Plans for a new type of DNA vaccine to protect against the deadly HIV and hepatitis C viruses have taken an important step forward, with University of Adelaide researchers applying for a patent based on groundbreaking new research.
Professor Eric Gowans from the University's Discipline of Surgery, based at the Basil Hetzel Institute at the Queen Elizabeth Hospital, has submitted a patent application for what he describes as a relatively simple but effective technique to stimulate the body's immune system response, thereby helping to deliver the vaccine.
While pre-clinical research into this vaccination technique is still underway, he's now searching for a commercial partner to help take it to the next stage.
Gowans' work has focused on utilizing the so-called "accessory" or "messenger" cells in the immune system, called dendritic cells, to activate an immune response. These are a type of white blood cell that play a key role during infection and vaccination.
"There's been a lot of work done in the past to target the dendritic cells, but this has never been effective until now," Gowans says. "What we've done is incredibly simple, but often the simple things are the best approach. We're not targeting the dendritic cells directly – instead, we've found an indirect way of getting them to do what we want."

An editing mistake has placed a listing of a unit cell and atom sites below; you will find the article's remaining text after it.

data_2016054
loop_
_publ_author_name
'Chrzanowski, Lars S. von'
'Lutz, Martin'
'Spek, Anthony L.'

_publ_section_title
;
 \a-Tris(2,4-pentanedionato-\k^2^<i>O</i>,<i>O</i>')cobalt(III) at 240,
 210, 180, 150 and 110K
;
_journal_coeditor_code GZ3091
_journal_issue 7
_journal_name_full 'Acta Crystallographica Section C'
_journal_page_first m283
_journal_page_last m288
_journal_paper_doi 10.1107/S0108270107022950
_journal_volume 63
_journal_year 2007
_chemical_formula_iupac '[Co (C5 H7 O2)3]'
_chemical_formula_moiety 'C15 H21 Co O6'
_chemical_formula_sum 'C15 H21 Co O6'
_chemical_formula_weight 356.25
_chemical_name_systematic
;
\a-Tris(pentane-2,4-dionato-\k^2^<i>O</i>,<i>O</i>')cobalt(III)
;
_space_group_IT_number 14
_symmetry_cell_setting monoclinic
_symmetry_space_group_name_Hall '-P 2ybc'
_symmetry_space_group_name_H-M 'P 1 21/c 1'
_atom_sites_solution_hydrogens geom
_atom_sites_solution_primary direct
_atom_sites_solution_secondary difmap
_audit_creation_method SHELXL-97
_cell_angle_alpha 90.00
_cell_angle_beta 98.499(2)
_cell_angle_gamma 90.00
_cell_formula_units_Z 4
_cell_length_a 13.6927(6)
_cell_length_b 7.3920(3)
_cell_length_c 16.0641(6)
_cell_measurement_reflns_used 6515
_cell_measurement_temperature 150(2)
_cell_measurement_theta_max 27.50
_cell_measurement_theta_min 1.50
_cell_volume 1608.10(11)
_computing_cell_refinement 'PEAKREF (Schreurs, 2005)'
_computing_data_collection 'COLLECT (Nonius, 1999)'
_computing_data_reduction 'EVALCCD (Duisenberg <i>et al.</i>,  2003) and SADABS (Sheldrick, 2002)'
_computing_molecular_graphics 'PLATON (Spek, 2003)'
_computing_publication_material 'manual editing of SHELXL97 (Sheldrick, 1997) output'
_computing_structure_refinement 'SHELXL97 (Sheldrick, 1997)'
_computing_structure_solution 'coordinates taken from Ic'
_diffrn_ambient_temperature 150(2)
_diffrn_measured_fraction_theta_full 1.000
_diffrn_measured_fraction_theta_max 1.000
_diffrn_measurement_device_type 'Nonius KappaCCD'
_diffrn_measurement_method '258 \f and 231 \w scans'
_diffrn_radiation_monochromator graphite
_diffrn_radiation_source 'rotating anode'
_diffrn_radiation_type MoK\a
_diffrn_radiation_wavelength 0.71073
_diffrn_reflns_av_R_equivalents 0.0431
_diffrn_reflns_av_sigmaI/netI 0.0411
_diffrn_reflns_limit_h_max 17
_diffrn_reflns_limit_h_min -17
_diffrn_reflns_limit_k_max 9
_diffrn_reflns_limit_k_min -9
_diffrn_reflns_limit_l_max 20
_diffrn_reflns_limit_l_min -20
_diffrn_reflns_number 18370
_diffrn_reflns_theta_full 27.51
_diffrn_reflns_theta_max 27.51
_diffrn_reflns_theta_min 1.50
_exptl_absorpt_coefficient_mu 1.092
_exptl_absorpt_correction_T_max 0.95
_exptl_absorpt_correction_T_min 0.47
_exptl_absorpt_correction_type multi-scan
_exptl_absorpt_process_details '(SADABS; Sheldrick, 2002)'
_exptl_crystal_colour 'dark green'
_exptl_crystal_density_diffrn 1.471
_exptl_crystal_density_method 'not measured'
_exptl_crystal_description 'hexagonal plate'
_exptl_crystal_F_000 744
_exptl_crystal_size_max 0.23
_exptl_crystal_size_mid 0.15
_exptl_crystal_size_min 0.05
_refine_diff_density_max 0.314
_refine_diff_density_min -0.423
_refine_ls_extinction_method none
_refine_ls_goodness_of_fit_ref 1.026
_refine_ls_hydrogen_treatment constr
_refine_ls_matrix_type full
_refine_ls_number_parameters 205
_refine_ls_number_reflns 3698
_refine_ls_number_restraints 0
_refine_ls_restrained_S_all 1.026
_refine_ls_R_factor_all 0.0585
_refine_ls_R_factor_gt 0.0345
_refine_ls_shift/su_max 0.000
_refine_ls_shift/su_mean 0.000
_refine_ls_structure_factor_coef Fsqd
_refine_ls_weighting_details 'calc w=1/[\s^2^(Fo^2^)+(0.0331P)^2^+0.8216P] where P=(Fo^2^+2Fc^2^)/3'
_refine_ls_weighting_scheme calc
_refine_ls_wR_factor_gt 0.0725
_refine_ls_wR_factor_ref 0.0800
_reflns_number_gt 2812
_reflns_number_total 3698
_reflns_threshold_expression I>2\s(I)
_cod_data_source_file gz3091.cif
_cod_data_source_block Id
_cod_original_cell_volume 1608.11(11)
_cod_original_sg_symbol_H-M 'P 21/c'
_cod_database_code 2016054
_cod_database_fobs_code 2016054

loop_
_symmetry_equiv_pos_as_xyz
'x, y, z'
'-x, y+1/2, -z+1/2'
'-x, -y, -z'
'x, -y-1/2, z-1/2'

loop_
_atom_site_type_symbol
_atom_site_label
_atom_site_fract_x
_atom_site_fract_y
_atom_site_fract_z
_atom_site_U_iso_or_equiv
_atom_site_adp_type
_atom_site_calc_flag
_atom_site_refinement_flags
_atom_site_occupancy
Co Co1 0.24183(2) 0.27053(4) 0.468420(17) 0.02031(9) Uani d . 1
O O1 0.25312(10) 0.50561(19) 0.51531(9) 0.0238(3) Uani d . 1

Gowans and his team have achieved this by including a protein that causes a small amount of cell death at the point of vaccination.
"The dead cells are important because they set off danger signals to the body's immune response. This results in inflammation, and the dendritic cells become activated. Those cells then create an environment in which the vaccination can be successful," Gowans says.
Using a micro-needle device provided by United States company FluGen Inc., the researchers can puncture the skin to a depth of 1.5mm, delivering the vaccination directly into the skin. "We chose the skin instead of the muscle tissue, which is more common for DNA vaccines, because the skin has a high concentration of dendritic cells," Gowans says.
Because the technique has the potential to translate to other, more common viruses in addition to the devastating HIV and hepatitis C, the project attracted seed funding from The Hospital Research Foundation, and additional funding from the National Health and Medical Research Council (NHMRC).
The research is still in the pre-clinical phase, with a patient study due next year. "This technique has worked much better than I anticipated," Gowans says. "We're now ready for a commercial partner to help us take this to the next phase, and we're in discussions with some potential partners at the moment."
Source: University of Adelaide